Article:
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jayles the unwoven

Joined: June 3, 2014
Comments posted: 201
Votes received: 87

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Questions Submitted

Salutations in letters

November 20, 2016

Are proverbs dying?

June 30, 2014


June 24, 2014

Recent Comments

F) The Truth about "Will":
AFAIK "will" is a normal verb - "I am willing", "as God wills" etc. The reason you don't often see it with an 's' is that it is normally in optative mood, (which looks like subjunctive). In the Middle Ages, monks used 'will' to translate the future tense from Latin, French, and Spanish. If one buys into the same fudge, then one has to teach all the time and conditional clause cases which use present simple, as an exception.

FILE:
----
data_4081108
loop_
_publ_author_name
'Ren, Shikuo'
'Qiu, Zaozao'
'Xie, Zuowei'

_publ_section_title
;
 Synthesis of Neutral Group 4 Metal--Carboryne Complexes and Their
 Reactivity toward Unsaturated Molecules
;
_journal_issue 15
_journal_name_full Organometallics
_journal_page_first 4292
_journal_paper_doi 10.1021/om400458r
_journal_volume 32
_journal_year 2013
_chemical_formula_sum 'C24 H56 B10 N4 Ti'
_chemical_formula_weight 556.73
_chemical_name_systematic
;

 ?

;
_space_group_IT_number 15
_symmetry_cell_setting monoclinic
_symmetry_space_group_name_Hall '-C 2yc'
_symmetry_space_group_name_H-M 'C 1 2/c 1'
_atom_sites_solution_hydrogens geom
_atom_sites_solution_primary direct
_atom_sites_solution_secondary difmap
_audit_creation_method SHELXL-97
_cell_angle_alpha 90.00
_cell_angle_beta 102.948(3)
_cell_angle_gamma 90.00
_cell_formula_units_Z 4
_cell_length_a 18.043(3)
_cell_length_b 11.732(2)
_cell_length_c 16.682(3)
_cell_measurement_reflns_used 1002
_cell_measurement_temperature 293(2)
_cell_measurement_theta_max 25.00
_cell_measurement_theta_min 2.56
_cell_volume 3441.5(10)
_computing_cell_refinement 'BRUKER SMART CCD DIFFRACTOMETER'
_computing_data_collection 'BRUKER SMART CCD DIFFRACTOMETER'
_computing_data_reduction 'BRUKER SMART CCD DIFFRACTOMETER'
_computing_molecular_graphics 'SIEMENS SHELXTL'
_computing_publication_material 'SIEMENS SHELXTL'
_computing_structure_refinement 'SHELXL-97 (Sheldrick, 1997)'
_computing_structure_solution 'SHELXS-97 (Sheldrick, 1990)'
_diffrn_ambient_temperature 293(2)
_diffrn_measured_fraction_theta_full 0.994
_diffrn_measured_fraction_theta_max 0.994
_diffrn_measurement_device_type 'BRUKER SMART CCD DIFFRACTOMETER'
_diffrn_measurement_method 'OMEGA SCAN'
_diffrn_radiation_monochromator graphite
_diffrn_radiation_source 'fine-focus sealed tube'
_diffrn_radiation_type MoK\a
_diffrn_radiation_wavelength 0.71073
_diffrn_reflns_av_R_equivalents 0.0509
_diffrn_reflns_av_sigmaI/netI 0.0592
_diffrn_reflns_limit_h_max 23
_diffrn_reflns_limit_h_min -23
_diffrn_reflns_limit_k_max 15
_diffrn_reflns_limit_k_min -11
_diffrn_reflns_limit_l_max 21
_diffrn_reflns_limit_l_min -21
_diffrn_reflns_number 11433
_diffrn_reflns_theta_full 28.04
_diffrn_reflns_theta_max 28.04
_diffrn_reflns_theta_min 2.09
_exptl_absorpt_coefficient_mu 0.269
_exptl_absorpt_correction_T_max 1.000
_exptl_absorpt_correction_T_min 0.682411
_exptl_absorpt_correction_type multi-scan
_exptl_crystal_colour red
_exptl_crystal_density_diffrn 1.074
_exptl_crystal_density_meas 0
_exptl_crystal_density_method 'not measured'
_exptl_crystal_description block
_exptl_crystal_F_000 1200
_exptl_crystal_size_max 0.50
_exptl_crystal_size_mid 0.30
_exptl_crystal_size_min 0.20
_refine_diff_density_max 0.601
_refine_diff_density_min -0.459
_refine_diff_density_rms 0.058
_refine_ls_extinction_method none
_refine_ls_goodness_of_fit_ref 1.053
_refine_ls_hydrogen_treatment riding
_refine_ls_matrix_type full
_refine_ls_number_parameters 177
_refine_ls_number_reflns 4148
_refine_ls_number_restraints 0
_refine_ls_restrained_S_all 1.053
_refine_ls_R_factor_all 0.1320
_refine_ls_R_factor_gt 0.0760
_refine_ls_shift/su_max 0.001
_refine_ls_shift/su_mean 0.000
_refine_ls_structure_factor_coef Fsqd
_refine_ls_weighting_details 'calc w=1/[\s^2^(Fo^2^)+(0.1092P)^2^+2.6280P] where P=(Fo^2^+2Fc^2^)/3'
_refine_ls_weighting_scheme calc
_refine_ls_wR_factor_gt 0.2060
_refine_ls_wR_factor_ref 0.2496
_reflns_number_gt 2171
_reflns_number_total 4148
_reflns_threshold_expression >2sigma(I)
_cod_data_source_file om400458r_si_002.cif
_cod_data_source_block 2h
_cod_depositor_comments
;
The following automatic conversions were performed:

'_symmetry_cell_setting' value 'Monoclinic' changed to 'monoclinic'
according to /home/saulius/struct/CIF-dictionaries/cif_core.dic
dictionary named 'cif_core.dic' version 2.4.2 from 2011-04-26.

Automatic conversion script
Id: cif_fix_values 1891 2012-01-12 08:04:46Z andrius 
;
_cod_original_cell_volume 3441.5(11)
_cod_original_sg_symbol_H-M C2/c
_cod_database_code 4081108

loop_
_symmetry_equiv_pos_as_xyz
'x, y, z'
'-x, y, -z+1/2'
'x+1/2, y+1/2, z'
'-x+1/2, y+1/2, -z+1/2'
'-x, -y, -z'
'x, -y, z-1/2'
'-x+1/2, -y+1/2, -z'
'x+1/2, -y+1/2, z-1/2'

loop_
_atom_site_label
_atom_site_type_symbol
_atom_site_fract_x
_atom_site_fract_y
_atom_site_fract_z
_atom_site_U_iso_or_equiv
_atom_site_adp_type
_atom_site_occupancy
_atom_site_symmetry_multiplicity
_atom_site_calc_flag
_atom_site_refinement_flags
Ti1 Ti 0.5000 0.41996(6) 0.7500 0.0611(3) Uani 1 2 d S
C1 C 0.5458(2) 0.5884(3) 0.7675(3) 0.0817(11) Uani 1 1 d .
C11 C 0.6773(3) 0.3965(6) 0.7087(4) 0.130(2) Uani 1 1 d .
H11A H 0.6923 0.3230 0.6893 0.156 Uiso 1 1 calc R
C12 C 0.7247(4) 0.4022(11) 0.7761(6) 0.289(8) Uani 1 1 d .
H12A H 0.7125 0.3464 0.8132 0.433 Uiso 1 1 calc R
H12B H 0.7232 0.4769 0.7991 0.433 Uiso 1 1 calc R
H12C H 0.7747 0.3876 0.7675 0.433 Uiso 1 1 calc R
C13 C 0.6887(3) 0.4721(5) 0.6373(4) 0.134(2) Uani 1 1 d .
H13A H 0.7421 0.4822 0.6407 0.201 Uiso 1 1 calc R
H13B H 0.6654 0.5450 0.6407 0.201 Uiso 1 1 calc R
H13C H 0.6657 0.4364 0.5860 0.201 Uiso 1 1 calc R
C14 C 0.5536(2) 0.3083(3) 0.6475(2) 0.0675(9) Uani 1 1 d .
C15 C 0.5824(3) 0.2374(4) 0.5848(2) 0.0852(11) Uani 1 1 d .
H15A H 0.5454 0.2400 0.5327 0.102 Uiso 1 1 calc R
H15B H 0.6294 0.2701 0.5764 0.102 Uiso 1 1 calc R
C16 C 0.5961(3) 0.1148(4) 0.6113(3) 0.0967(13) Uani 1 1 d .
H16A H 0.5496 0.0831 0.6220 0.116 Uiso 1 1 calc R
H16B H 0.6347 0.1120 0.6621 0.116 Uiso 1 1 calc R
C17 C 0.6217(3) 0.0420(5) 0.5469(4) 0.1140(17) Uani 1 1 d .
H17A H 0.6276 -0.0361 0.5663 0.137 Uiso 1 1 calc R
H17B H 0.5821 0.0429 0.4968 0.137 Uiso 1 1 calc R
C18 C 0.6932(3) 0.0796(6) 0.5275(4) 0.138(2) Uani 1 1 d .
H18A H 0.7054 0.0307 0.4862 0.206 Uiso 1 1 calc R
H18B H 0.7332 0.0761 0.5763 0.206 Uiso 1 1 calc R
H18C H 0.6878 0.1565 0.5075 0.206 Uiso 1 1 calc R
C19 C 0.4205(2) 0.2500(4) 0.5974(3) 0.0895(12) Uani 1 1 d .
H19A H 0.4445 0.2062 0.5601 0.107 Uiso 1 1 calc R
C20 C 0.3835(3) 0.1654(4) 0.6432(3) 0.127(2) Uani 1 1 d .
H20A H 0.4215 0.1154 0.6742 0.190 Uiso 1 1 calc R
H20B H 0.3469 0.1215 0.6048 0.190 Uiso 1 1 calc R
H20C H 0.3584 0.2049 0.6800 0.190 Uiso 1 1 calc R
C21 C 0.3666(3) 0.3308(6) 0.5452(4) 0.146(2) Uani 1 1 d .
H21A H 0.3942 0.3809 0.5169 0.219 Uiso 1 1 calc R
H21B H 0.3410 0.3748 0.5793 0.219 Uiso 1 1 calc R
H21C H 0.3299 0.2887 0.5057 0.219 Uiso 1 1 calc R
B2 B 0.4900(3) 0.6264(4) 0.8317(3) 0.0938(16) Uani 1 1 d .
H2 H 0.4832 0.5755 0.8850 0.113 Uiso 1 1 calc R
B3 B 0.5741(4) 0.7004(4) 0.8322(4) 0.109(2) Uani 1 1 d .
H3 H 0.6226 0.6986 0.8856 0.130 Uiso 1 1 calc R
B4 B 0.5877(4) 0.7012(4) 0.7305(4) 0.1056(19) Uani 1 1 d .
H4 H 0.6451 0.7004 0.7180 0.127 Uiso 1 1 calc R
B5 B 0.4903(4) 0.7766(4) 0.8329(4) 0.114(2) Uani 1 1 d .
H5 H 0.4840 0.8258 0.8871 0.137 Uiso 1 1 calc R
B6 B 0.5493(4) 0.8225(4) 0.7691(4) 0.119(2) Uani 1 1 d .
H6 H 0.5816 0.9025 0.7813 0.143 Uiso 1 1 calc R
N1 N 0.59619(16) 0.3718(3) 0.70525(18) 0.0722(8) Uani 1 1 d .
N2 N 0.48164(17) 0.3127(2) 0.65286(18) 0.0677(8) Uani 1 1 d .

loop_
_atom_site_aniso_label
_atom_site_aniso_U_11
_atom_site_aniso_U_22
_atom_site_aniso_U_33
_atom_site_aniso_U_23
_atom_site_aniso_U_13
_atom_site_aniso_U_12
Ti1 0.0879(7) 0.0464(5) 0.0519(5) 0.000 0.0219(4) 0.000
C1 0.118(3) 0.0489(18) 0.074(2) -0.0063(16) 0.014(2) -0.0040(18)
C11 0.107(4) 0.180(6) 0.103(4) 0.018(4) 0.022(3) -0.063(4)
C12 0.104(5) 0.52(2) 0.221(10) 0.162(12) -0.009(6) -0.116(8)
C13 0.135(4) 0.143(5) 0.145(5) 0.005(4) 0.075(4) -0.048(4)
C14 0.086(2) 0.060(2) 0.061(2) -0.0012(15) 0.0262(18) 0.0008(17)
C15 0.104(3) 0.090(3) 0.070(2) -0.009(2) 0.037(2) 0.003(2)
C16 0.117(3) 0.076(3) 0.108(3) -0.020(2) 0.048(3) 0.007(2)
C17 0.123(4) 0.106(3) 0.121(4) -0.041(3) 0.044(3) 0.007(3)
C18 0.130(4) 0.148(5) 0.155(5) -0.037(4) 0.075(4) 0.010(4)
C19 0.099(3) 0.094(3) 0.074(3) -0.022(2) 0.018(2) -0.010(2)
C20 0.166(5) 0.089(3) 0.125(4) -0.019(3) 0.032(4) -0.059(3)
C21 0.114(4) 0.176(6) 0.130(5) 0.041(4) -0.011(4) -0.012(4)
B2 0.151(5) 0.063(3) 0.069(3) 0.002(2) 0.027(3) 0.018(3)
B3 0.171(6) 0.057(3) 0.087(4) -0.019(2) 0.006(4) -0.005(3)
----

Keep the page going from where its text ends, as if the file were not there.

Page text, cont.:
Other modals - can, may, shall,must - have no 's' because they come from using an old past tense form.

jayles the unwoven August 19, 2015, 10:42pm

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E) There is a world of difference between the needs of West European students and the needs of, say, SE Asian students. A Romance language speaker starts with a good knowledge of about ten thousand English words; a SE Asian student starts with perhaps a couple of hundred borrowed words at best. To catch up, a SE Asian student needs to learn, say, one hundred words per week for two years - an almost impossible goal. I suspect the whole EFL syllabus (and methodology) originated from dealing with Romance language speakers.

jayles the unwoven August 19, 2015, 6:52pm

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English verbs look pretty simple when compared to all those endings in French, or other inflected languages like Russian, Hungarian, or Armenian, so I've always been amazed at the amount of time and space in EFL textbooks devoted to the vagaries of English verbs and "tenses". Is there a simpler alternative and what would that be?